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New protein provides critical link between aging and age-dependent disease

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The discovery of a novel protein that links aging and age-dependent retinal diseases could lead to potential new treatments for conditions that cause sight loss in later life.

In a study in mice, to be published in the journal eLife, researchers from the University of Wisconsin-Madison reveal that Transmembrane 135 (Tmem135) regulates retinal aging, and that mutations in the protein result in age-dependent disease.

Tmem135 has previously been associated with fat storage and long life in the roundworm Caenorhabditis elegans, but its molecular function has never been characterized clearly. The new study shows that irregular levels of the protein lead to symptoms of a common age-related retinal disease called macular degeneration.

"Age-related macular degeneration (AMD), which affects roughly 11 million people in the US alone, usually leads to loss of central vision – what you see when you look straight ahead – in both eyes. The vision becomes more blurred as time goes on, making it more difficult to read and even recognize people," says senior author Akihiro Ikeda, PhD, Professor of Medical Genetics and RRF Walter H. Helmerich Research Chair of the McPherson Eye Research Institute at the University of Wisconsin-Madison.

"There is currently no cure for AMD, of which there are two types: wet AMD and dry AMD, and no proven medical treatment is available for dry AMD which affects about 90% of overall patients. Our study presents Tmem135, or the consequences of its defect, as potential new therapy targets for AMD and similar retinal conditions that occur later on in life."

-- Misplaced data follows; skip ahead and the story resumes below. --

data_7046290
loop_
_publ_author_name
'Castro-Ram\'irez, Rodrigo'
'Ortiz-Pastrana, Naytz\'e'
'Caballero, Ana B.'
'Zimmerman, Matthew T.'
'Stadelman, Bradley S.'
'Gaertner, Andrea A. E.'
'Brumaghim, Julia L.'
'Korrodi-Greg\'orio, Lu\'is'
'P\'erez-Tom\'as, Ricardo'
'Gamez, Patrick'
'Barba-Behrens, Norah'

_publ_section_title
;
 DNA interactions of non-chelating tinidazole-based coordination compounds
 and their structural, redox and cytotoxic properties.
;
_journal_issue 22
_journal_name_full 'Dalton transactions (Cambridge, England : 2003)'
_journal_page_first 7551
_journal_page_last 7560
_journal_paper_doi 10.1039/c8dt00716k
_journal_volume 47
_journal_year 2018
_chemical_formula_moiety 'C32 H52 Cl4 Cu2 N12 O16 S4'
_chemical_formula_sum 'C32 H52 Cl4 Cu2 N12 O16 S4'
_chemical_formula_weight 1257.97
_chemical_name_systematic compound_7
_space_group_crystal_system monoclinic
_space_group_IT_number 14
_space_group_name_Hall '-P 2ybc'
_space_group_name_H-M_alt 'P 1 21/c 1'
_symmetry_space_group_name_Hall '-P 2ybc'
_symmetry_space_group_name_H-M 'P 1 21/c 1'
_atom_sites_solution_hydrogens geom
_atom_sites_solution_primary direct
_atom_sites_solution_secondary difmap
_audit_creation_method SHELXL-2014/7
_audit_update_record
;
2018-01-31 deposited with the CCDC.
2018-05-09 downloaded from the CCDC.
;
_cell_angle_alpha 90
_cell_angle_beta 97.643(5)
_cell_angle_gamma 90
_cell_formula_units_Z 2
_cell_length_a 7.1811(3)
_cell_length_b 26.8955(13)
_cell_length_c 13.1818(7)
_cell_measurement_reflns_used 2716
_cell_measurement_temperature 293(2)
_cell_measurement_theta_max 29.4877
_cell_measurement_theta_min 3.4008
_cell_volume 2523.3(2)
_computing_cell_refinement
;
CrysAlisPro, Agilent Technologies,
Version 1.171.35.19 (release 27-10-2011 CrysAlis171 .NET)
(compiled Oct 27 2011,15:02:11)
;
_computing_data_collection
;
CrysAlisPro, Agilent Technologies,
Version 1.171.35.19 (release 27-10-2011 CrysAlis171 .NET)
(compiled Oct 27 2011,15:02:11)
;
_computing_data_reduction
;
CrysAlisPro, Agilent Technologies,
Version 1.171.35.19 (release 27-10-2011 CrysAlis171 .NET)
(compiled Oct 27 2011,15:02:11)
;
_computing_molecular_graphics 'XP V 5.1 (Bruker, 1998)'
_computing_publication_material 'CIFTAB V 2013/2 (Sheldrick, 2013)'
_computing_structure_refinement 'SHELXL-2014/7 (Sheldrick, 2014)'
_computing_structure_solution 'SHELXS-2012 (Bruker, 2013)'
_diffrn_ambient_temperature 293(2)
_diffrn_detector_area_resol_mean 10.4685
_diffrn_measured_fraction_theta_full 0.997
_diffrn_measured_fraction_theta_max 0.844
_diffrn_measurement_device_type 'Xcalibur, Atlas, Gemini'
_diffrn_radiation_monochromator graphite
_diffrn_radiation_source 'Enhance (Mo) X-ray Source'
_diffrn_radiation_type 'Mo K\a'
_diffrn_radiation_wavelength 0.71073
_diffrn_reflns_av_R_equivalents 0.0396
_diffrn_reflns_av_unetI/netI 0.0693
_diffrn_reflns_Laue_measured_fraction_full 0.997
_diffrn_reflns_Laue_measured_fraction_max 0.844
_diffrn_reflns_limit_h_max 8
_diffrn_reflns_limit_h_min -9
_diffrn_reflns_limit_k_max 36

To discover this novel protein and its role in age-related retinal diseases, Ikeda and his team studied mouse models that exhibit retinal abnormalities similar to those seen in normal aged mice, but with earlier onset and faster development. Genetic mapping of these mice revealed that the mutation in Tmem135 was the cause behind these symptoms.

The team next discovered that the protein regulates the size of the mitochondria, an energy-producing organelle that is essential for various metabolic functions of cells.

"The regulation of mitochondrial size by Tmem135 determines the sensitivity of cells to environmental stress and the pace of aging in the retina," says first author and postdoctoral associate Wei-Hua Lee. "On the other hand, mutations lead to higher sensitivity to such stress, showing that the protein is critical for protecting against this and for controlling the progression of retinal aging.

"Overall, the fact that a single mutation leads to both accelerated aging and causes age-dependent disease symptoms in mice confirms that these processes are closely associated with each other at the molecular level. Based on our findings, Tmem135 may be a key molecule that could tip the normal aging process toward age-dependent diseases and potentially be explored for future treatments."

The team now aims to determine the exact biochemical and molecular functions of Tmem135 in mitochondria, and to examine its roles in the aging process of other tissues and various age-dependent diseases.

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Reference

The paper 'Mouse Tmem135 mutation reveals a mechanism involving mitochondrial dynamics leading to age-dependent retinal pathologies' can be freely accessed online at http://dx.doi.org/10.7554/eLife.19264. Contents, including text, figures, and data, are free to reuse under a CC BY 4.0 license.

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eLife is a unique collaboration between the funders and practitioners of research to improve the way important research is selected, presented, and shared. eLife publishes outstanding works across the life sciences and biomedicine — from basic biological research to applied, translational, and clinical studies. All papers are selected by active scientists in the research community. Decisions and responses are agreed by the reviewers and consolidated by the Reviewing Editor into a single, clear set of instructions for authors, removing the need for laborious cycles of revision and allowing authors to publish their findings quickly. eLife is supported by the Howard Hughes Medical Institute, the Max Planck Society, and the Wellcome Trust. Learn more at elifesciences.org.

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